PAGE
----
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Common Tread

2020 Ducati Panigale V2 first ride review

Nov 19, 2019

Search the internet for famous quotes about power and you will see that it has defined our society’s greatest names. Abraham Lincoln, Mahatma Ghandi, Spider-Man; they each understood at one point that the true test of a person is how they handle the responsibility of power.

In the world of motorcycles, especially sport bikes, the race for the most horsepower rages relentlessly. With the fastest machines in the world pushing to 200 horsepower, and sometimes beyond, it begs the question: What if we took the advice of our heroes and metered ourselves? What if we could have the sophistication of the world’s elite superbikes in a package that only had 150 horsepower? When Ducati unveiled the 2020 Panigale V2, it appeared to be that very bike.

It wasn’t as intentional as all of that, of course, but rather an evolution. Ducati’s middleweight sport bike goes back to the mid-1990s and the famous 748, which was manufactured for nearly a decade before it was succeeded by the 749, 848, 899, and 959 models. After 22 years and more than 200 cc of displacement creep, the 955 cc engine in Ducati’s “middleweight” sport bike had become larger than the original big brother, the 916. With the Bologna brand’s flagship 1,000 cc Panigale superbike now a four-cylinder, there is now room for the smaller sibling to share the name. And so the Panigale V2 was born.

2020 Ducati Panigale V2
The V2 looks particularly aggressive on a track stand, in part because the rear ride height was raised to make the steering sharper. However, the engineering team swears that raising the clip-ons two mm and using a thicker, softer seat help make the bike more comfortable than the 959. Photo by Milagro.

Mechanically, much of the V2 is the same as the outgoing 959. The aluminum monocoque “frame” that reaches from the top of the engine forward to the headstock is the same piece, for example, as is the majority of the trellis rear subframe. Suspension components are identical to the 959, though they are tuned slightly softer. The fuel tank is the same, and many of the engine’s parts have been reused (the displacement remains 955 cc). Broadly, the updates to the 959 platform to create the Panigale V2 focused on squeezing five more horsepower out of the mill (for a claimed total of 155) while rising to Euro-5 emissions standards, evolving the suite of electronic rider aids, and adapting the Panigale V4 aesthetic to the V2.

2020 Ducati Panigale V2
You can have the Panigale V2 in any color you want, as long as it’s red. Photo by Milagro.

On that topic of looks, the V2 clearly has more Panigale DNA than ever, now with a single-sided swingarm and full-LED lighting. Hopping on the V2 for the first time, the cockpit certainly reminded me of the big Panigale. The handlebars are set wide, and the peak of the windshield rises abruptly from the narrow fairing. At the junction of the seat and the fuel tank, the bike is extremely narrow, thanks in part to the cylinder head of the V2 being noticeably narrower than the V4. The updated saddle is thicker by five millimeters and is rounder at the edges. There’s decent legroom, particularly for a sport bike, which has always been a Panigale trademark despite flagship Ducatis never being comfortable. Predictably, when the engine jumps to life it provides the familiar clatter of a heavily oversquare V-twin.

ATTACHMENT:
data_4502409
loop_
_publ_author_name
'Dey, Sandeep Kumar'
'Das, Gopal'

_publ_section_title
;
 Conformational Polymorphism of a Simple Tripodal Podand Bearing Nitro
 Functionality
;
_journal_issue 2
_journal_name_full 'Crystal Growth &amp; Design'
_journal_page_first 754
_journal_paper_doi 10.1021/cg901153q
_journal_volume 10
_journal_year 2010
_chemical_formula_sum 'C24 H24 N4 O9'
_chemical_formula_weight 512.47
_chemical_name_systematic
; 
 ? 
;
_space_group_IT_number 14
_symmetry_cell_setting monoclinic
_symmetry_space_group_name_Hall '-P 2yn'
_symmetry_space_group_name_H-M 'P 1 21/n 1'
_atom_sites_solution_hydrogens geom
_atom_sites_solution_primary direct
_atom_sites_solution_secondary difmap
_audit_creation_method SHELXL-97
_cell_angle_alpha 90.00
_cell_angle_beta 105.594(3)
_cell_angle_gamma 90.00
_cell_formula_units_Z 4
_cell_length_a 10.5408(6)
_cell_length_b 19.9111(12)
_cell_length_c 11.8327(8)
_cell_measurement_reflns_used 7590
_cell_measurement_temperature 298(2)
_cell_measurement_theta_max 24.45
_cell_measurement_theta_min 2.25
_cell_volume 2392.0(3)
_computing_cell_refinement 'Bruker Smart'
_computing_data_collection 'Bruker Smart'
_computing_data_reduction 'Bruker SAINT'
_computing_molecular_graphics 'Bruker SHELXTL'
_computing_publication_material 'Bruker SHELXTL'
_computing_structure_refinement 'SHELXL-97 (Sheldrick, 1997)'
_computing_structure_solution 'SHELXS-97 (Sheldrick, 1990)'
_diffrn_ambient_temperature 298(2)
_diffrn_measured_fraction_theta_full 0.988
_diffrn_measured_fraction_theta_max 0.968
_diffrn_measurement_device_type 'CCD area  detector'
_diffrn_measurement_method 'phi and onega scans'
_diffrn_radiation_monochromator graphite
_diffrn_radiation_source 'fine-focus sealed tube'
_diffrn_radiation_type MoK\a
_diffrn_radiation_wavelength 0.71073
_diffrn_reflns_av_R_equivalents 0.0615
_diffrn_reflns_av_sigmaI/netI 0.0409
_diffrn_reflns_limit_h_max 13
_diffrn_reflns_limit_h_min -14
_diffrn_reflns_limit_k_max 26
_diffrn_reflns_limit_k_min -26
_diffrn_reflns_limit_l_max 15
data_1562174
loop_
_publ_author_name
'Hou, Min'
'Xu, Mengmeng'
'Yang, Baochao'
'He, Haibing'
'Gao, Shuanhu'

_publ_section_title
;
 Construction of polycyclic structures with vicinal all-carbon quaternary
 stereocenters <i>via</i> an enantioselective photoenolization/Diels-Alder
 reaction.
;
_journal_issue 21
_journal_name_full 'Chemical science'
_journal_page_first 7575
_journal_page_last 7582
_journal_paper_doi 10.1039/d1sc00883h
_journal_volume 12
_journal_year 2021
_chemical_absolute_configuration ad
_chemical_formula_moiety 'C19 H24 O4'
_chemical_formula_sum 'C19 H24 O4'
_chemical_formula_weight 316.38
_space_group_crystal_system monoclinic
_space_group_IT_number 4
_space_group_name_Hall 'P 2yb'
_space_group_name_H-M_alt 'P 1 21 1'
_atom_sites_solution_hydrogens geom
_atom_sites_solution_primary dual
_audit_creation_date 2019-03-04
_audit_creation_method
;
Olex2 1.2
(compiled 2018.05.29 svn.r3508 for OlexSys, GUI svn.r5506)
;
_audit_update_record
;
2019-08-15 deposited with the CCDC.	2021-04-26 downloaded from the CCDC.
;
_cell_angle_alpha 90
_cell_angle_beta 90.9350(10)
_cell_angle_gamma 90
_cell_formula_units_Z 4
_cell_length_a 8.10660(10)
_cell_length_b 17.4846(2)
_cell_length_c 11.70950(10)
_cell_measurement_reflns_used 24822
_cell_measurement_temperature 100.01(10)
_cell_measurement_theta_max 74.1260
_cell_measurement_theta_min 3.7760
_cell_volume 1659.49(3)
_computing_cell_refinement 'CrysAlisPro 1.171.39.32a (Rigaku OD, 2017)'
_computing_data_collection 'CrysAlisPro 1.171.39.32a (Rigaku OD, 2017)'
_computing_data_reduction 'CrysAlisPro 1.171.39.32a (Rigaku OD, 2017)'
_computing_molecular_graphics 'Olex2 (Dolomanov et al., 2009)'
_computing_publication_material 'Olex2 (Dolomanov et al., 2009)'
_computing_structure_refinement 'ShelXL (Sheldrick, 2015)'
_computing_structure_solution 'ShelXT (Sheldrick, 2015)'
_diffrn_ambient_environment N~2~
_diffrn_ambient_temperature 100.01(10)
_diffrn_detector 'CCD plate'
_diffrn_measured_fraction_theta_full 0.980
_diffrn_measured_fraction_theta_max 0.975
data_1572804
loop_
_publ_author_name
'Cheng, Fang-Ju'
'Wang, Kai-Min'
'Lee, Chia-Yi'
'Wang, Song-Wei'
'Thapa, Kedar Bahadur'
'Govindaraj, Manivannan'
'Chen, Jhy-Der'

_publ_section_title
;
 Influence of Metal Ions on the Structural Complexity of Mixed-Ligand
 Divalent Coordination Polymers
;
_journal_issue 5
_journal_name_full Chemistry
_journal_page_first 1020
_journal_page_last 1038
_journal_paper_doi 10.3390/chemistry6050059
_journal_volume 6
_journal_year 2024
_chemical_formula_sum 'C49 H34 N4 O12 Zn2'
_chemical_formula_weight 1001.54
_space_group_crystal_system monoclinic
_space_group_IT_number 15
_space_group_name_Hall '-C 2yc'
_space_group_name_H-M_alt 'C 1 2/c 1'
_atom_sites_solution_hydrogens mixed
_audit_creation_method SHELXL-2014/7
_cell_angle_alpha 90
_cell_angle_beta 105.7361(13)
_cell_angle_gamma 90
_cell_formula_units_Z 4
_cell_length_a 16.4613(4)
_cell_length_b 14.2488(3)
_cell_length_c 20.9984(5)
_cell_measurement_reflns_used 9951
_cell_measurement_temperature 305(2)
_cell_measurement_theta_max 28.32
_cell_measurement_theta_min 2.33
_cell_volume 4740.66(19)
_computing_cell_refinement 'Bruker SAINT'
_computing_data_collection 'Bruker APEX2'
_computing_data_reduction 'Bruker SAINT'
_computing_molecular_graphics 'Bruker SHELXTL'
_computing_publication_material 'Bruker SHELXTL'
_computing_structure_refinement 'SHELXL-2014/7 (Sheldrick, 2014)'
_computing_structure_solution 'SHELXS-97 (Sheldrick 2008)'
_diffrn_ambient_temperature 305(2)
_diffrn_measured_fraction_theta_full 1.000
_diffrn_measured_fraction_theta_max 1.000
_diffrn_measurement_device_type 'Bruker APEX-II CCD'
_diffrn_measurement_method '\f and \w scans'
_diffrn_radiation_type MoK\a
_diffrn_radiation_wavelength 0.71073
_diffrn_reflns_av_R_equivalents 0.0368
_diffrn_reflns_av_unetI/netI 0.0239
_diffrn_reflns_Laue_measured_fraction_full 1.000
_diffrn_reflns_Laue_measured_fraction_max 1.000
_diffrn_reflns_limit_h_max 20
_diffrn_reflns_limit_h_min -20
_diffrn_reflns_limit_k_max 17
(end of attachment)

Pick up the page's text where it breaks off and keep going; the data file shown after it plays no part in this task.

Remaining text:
2020 Ducati Panigale V2 dash display
The 4.3-inch thin-film transistor (TFT) display on the Panigale V2 is laid out nicely and fairly easy to navigate once you learn the secret handshake. Note the parameters for each mode displayed in the bottom right. Photo by Milagro.

As I got to know the Jerez circuit and the tires came up to temperature, I recognized a few more features. The 4.3-inch TFT display is lifted from the Panigale V4, and the menu structure is similar. The up/down quickshifter is familiar, as is the adjustable wheelie control (four levels) and engine braking (three levels). Before the tires were all the way warm, I smeared the rear Pirelli a little too liberally and the traction-control light illuminated — a gentle reminder that the Panigale V4’s six-axis IMU is also onboard the V2, with updated software that offers lean-angle ABS and makes TC interventions smoother than any Ducati this side of a world-championship race paddock. In fact, the Vehicle Project Manager for the Panigale V2, Stefano Strappazzon, previously worked on Ducati’s MotoGP team; including Casey Stoner’s 2007 Championship machine.

2020 Ducati Panigale V2 controls
Commanding the Panigale V2’s dash happens via the up/down toggle and the mode button, which doubles as the blinker-cancel switch. Photo by Milagro.

Ducati claims that the Panigale V2 electronics are on par with the 2020 Panigale V4, which at press time nobody has ridden yet, and are derived from knowledge gained during the 2018 MotoGP season. But, as Strappazzon quickly pointed out, building a street bike isn’t just applying lines of sexy, racing R&D code to the ECU. His team spent countless hours working on the muffler, for example, straining to meet the stricter pollutant guidelines of Euro-5 emissions standards while keeping it small enough to fit under the bike. In other words, the Panigale V2 has deeper layers of sophistication than we’ve ever seen in the “middleweight” category — some we can see, and some we cannot. The price is that the bike is heavier than the outgoing 959, by about 10 pounds.

2020 Ducati Panigale V2 electronics chart
A breakdown of the different ride modes on the Panigale V2. Each of the parameters can be tuned within each mode, making each ride mode as a whole customizable. Photo by Milagro.